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It's Elementary: Teaching Kids to DIY

  • Comments 2

When a pipe leaks or a door sticks, some people grab their toolbox. Others grab their phone and call a pro. For that second type of person, home ownership is frustrating and expensive. And I don't want my daughter to become one of them. So whenever there's a fix-it job around our house, I get her involved. With her "help," jobs take twice as long, and I know her 7-year-old brain probably won't retain the how-to information.


Teaching kids to DIY
Start some screws in a scrap of drywall and let the kids screw them in with a screwdriver or a kid-size cordless screwdriver.

But teaching her exactly how to do things isn't my goal. What I want her to learn is this: DIY isn't just expertise and experience. It's 90 percent attitude, a willingness to give it a try and figure it out. With a little guidance—from sources like this web site—you can fix almost anything. That's the lesson.


She doesn't know she's getting a lesson, of course. She just thinks it's big fun. Here's some of the fun we've had:


- Snaking out a plugged toilet. A dreaded job for most of us, but she loved it (see drawing) and is looking forward to the next plug-up.


- Soldering copper pipe. Some lessons, like letting a 7-year-old handle a torch, can only take place when Mommy isn't home.


- A simple plywood box with a hinged lid, hasp and padlock. I cut the parts; she screwed them together. It's crude and ugly, but she thinks it's high art and loves locking up her treasures.


- Changing car oil. Spills, greasy hand prints, lots of cleanup. We will not be trying this one again for a few years.

A kid's-eye view of snaking a toilet
To unplug a clogged toilet, feed the snake into the trap while cranking the handle. A helper makes the job slower and messier, but more fun.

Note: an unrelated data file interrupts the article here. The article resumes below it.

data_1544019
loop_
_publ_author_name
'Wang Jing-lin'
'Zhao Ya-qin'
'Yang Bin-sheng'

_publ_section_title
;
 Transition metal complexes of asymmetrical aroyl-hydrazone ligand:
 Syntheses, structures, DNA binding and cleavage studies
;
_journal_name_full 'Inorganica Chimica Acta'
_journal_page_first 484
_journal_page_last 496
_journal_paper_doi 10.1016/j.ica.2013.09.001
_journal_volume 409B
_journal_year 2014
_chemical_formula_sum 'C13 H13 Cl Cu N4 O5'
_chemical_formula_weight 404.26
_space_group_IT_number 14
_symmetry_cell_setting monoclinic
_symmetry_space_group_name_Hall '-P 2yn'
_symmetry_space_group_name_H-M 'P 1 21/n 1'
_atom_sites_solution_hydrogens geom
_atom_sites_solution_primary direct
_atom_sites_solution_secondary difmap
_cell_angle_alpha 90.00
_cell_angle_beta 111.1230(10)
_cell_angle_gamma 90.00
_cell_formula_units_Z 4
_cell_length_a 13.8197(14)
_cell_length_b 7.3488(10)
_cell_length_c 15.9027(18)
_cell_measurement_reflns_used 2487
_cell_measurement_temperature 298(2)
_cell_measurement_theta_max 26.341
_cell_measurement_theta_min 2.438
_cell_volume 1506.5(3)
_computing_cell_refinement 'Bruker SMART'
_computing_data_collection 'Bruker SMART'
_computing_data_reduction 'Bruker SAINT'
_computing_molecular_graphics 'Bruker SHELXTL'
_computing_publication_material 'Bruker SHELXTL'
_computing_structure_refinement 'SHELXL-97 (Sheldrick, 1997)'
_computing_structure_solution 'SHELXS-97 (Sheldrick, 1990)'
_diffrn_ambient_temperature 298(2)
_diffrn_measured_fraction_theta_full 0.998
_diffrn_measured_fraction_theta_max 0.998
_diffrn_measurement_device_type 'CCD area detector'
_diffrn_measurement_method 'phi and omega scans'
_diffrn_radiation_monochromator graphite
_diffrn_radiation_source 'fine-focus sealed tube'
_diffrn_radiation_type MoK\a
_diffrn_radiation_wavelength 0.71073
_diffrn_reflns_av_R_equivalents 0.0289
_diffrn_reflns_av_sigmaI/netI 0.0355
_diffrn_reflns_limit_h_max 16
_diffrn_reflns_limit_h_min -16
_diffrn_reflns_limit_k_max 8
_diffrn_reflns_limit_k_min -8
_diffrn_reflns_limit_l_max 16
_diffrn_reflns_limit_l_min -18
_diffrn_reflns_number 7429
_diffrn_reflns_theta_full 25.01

More DIY tips and projects to do with kids:

DIY tips for kids


A bookcase you can build with a junior helper


How to Fix a Clogged Toilet



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  • Comments
    • by posted on

      I've had my 2.5 yr old help with various jobs - change oil in lawnmower, change air filters, remove battery from motorcycle, shovel deck, fill birdfeeders, and even painting.  His favorite is anything that involves the drill, and he is 'incharge of all light bulb changes' (it is so funny watching him march to where we need to do something and repeatedly tell me "We're doing work.")

    • by posted on

      When I was 11, more than a few decades ago, my dad gave me a toolbox with solid but child-sized tools. My mom, in hopes of my not continuing to be a tomboy, gave me a string of pearls. Still have the little used pearls, but the tools have long been replaced by adult sized ones and added to.  Now I've begun to teach my little granddaughter ( somewhat to her mom's dismay) how to handle simple

      tools. What fun! She can already apply spackle, bit of messy

      at 3 years old but  has the idea. Also hammers ok, knows how to sand, and learning to saw.

      Fun for all

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